The opinion of the court was delivered by: Clarence C. Newcomer, S. Judge.
Currently before the Court are two Motions to Dismiss and plaintiff's
Plaintiff, Susan F. Winters, has filed this suit against defendants The
Savings Plan for Employees of Knight Ridder ("the Plan"),
Philadelphia Newspapers, Inc. ("PNI"), Walter J. Kutrip ("Kutrip"), Mary
Agnes Frangipanni Patel ("Frangipanni"), Dechert, Jennifer R. Clarke
("Clarke"), and Gary L. Borger ("Borger") alleging that the Plan, PNI and
Kutrip unlawfully paid the late Ron Patel's ("Patel") 401(k) benefits to
Frangiapanni, with the assistance of Dechert attorney Clarke, in
violation of plaintiff's rights under a Judgment of Divorce and
Stipulation of Settlement between plaintiff and her ex-husband Patel and
29 U.S.C. § 1132 ("ERISA"). Plaintiff further alleges that the
defendants all committed a fraud upon her when they deliberately
concealed the ERISA violations.
Plaintiff Winters, a resident of Long Boat Key, Florida, married the
late Ron Patel on November 16, 1982. At all times relevant to this suit,
Patel was an editor for The Philadelphia Inquirer, a newspaper owned by
defendant PNI, and was a participant in PNI's 401k plan.
While married, Patel named plaintiff as the beneficiary of his 401(k)
plan. However, in March 1997, Patel told plaintiff that he was having an
extramarital affair with defendant Frangipanni, and wanted to divorce
plaintiff. Then, the Philadelphia Daily News, a newspaper also owned by
PNI, published an article about Patel's relationship with Frangipanni. As
a result of that article, plaintiff sued PNI for invasion of privacy in
the Philadelphia Court of Common Pleas. Defendant Dechert represented PNI
in that suit, and defendant Clarke served as lead counsel.
Meanwhile, in March, 1997, Winters and Patel began divorce proceedings
where Winters was represented by Gary Borger, one of the defendants in
this case. Borger requested information from PNI about obtaining a
Qualified Domestic Relations Order ("QDRO"). With a QDRO, a portion of an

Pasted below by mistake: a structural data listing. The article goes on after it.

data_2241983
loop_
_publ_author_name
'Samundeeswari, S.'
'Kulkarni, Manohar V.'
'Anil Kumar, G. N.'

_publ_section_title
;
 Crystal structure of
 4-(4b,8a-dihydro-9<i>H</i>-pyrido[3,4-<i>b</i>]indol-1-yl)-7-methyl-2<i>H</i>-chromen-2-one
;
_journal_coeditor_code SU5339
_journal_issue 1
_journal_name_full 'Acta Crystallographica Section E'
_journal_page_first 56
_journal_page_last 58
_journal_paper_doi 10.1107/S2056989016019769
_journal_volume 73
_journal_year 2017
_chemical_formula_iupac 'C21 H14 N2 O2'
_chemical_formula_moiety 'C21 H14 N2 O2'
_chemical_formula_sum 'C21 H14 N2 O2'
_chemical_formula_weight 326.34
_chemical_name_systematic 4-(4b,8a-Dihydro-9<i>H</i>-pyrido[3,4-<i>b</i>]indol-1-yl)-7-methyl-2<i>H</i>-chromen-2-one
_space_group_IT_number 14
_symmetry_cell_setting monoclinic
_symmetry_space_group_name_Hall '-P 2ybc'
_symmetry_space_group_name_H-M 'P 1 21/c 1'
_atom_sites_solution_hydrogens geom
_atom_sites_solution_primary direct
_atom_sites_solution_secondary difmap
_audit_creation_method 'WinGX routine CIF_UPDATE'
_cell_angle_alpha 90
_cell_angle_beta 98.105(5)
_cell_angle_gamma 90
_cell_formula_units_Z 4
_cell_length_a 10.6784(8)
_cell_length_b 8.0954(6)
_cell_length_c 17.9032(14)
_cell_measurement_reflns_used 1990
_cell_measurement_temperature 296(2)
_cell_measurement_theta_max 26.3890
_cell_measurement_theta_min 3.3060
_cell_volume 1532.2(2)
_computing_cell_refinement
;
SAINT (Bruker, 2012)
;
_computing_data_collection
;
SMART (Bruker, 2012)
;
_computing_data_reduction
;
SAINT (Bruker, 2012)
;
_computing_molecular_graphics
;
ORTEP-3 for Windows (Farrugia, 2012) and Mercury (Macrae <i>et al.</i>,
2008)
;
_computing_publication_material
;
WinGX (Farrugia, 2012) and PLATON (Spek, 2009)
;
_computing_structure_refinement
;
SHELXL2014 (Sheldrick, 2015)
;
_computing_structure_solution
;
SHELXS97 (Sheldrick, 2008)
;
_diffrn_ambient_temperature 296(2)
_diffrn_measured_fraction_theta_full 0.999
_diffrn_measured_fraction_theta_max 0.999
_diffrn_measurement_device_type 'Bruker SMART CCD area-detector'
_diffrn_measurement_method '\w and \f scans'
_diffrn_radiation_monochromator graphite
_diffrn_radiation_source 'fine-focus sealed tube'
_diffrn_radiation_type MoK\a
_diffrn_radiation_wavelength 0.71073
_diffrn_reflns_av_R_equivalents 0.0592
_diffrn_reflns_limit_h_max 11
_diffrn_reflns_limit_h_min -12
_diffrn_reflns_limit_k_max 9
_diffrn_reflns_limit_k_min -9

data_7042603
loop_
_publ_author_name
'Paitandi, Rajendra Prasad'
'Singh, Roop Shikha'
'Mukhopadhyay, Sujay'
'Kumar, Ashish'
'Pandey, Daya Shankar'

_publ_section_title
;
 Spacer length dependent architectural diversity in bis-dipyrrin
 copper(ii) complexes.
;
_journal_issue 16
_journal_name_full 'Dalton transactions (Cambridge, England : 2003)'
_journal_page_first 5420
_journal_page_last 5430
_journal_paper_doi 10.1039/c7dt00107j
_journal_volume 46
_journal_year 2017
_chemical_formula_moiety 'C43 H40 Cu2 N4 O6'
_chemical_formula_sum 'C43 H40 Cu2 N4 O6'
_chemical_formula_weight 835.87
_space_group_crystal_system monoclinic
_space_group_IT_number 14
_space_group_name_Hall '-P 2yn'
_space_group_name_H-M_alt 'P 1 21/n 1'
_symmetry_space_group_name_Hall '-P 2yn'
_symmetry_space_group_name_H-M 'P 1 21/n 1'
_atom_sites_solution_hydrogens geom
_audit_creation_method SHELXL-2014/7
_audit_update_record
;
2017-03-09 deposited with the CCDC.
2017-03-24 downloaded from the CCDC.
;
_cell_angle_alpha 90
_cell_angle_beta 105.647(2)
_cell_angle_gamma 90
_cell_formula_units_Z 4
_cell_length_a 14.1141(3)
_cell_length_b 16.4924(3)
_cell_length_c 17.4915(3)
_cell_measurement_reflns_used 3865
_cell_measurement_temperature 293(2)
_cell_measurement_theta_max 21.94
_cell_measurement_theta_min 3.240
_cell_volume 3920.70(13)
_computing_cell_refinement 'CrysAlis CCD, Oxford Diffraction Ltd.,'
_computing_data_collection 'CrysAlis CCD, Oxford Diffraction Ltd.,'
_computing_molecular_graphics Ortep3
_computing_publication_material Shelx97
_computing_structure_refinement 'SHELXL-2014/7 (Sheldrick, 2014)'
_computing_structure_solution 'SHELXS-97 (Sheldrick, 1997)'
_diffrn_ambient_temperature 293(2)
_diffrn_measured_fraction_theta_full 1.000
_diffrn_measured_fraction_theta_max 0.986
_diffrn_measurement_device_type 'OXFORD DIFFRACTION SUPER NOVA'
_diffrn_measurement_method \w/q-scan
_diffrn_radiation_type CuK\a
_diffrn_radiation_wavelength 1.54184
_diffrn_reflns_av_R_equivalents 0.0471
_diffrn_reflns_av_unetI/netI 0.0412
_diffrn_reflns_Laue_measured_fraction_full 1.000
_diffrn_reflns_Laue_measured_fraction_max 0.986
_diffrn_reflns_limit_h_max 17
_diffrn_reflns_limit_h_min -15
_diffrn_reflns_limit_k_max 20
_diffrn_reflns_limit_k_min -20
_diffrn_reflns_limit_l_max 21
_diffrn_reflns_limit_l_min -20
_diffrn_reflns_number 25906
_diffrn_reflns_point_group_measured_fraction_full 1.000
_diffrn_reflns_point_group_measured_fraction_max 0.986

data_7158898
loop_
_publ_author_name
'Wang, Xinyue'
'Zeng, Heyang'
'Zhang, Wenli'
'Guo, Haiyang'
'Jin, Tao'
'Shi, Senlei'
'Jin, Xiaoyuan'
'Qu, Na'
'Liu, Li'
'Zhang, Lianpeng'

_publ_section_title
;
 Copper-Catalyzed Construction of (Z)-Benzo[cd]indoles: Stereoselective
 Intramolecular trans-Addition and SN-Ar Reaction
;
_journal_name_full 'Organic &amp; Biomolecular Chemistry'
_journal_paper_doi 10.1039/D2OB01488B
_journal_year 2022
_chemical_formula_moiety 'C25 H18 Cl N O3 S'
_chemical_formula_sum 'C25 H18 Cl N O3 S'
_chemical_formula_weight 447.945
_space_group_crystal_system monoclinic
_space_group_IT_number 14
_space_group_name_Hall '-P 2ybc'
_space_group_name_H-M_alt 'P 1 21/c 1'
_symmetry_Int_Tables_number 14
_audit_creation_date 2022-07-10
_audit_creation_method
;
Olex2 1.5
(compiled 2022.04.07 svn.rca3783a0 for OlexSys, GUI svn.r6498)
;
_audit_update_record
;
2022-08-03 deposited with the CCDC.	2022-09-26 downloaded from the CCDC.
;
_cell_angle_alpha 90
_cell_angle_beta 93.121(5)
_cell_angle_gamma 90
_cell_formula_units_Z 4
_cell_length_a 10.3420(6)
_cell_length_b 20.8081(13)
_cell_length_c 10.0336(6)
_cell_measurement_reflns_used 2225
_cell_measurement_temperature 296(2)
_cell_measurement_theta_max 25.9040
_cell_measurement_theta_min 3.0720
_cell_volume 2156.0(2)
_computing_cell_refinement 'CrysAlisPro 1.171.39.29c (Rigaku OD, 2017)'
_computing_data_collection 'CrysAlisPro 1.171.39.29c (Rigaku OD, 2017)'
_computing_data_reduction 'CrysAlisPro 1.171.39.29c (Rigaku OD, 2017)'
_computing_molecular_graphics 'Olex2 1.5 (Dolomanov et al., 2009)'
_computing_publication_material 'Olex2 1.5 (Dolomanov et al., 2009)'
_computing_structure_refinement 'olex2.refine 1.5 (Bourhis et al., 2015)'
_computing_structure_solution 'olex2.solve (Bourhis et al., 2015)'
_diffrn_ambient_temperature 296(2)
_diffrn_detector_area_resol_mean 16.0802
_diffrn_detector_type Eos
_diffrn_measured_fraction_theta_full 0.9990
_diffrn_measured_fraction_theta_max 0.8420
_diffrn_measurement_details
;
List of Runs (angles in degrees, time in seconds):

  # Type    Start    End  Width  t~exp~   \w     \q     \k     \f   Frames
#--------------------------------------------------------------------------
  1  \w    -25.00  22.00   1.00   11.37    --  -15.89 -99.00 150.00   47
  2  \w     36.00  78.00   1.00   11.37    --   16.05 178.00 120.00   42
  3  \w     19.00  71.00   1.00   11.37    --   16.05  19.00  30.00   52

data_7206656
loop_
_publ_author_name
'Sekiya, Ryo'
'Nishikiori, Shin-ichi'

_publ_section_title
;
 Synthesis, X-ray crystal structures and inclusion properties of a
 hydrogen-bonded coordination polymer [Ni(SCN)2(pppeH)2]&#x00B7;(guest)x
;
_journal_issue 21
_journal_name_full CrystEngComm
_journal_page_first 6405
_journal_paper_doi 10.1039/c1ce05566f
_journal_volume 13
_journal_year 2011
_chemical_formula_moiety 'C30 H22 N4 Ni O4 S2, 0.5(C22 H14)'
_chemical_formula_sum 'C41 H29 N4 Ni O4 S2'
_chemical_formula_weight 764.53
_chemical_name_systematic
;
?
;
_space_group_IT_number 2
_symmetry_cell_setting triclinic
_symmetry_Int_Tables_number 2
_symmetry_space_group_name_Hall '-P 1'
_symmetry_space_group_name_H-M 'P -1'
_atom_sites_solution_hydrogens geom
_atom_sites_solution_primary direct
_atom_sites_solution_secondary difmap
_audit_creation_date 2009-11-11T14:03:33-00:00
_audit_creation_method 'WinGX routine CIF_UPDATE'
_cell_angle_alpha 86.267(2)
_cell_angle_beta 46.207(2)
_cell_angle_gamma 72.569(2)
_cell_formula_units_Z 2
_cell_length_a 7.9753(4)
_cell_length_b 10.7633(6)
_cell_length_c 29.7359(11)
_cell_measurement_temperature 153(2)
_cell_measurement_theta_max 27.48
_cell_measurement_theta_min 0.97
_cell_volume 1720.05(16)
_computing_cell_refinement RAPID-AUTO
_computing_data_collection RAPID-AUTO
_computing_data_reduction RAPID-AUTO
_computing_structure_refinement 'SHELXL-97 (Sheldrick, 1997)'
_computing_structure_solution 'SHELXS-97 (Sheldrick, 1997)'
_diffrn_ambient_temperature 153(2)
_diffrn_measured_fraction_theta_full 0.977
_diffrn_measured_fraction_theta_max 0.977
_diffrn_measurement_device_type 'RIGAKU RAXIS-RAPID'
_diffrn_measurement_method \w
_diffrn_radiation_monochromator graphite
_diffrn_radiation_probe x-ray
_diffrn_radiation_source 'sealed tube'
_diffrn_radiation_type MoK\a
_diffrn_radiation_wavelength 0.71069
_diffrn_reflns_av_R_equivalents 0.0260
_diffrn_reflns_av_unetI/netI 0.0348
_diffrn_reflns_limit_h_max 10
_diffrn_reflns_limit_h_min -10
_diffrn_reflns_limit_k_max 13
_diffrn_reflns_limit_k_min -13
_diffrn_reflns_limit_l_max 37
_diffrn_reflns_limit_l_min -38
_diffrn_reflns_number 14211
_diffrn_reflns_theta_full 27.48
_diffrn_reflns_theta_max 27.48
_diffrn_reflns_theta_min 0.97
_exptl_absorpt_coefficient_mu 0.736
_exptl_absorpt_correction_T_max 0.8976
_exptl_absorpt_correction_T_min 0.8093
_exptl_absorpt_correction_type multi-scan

employee's interest in a 401k may be transferred for the benefit of a
former spouse and is governed by 29 U.S.C. § 1002.
On January 7, 1999, the divorce action concluded with a settlement and
the entry of a Judgment of Divorce and Stipulation of Settlement. That
Judgment required Patel to make the following payments to Winters: 1)
13,000 on or before January 30, 1999; 2) $10,000 on or before January
30, 2000; 3) $20,000 on or before January 30, 2001; and 4) $100,000 on or
before June 1, 2001. Further, the second, and fourth payments just listed
were secured by Patel's 401k plan, and he was required to keep a minimum
balance in his 401k plan of $100,000 until January 1, 2001 and $130,000
after that date. Additionally, the Judgment required Patel to provide and
pay for a life insurance policy with plaintiff named as a beneficiary. The
Judgment required the policy to be sufficient to satisfy the payments
Patel was obligated to pay plaintiff under the Judgment.
In March 1999, Patel and Frangipanni married. Soon thereafter, Patel
changed the beneficiary of his 401k to Frangipanni, allegedly in
violation of the divorce terms. On January 7, 2000, Patel died, and
Frangipani rolled the 401k benefits into her own account, also allegedly
in violation of the divorce terms.
Just over one year later, in May 2000, the parties to the invasion
of privacy action settled, and executed a settlement and release
agreement (the "agreement"). The agreement contains the following
Releases by Susan Winters. Susan Winters, and her heirs . . . do hereby
remise, release, and forever discharge Philadelphia Newspapers, Inc., Stu
Bykofsky, Metroweek Corporation, Scott Farmelant, Metro Corp., Ben
Wallace, Ron Patel, and Mary Patel and each of their respective past,
present and future
heirs, executors, personal representatives,
administrators, general partners, limited partners, shareholders,
agents, directors, officers, employees, attorneys, insurers,
predecessors, successors, affiliates, divisions, subsidiaries, and
assigns, and all persons, partnerships, corporations and other entities
who might be claimed to be jointly and severally liable with them . . .
of and from all, and all manner of, claims actions and causes of action,
suits, debts, damages, costs, expenses, compensation, dues, accounts,
bonds, covenants, contracts, agreements, judgments, claims and demands
whatsoever whether arising in law or equity, in contract or tort,
including but not limited to, all claims set forth or which could have
been set forth arising from or with respect to. . . Susan Winters v.
Philadelphia Newspapers, Inc., et al., [and several newspaper columns] .
. ., which she ever had, now has, or which her heirs, executors,
administrators, attorneys, successors or assigns, or any of them, or any
other person or entity claiming by, through or under he, hereafter can,
shall or may have, for, or by reason of any cause, matter or thing
whatsoever, whether known or unknown against Releases from the beginning
of the world to the date of these presents. The Releasing Parties agree
not to sue the Releasees at any time in the future on any of the claims
released in this paragraph.
Currently before the Court are two Motions to Dismiss, one filed by
defendants the Plan, Kutrip, PNI, Dechert and Clarke, and a second filed
by Frangipanni. Accordingly, the Court now turns to defendants' Motions.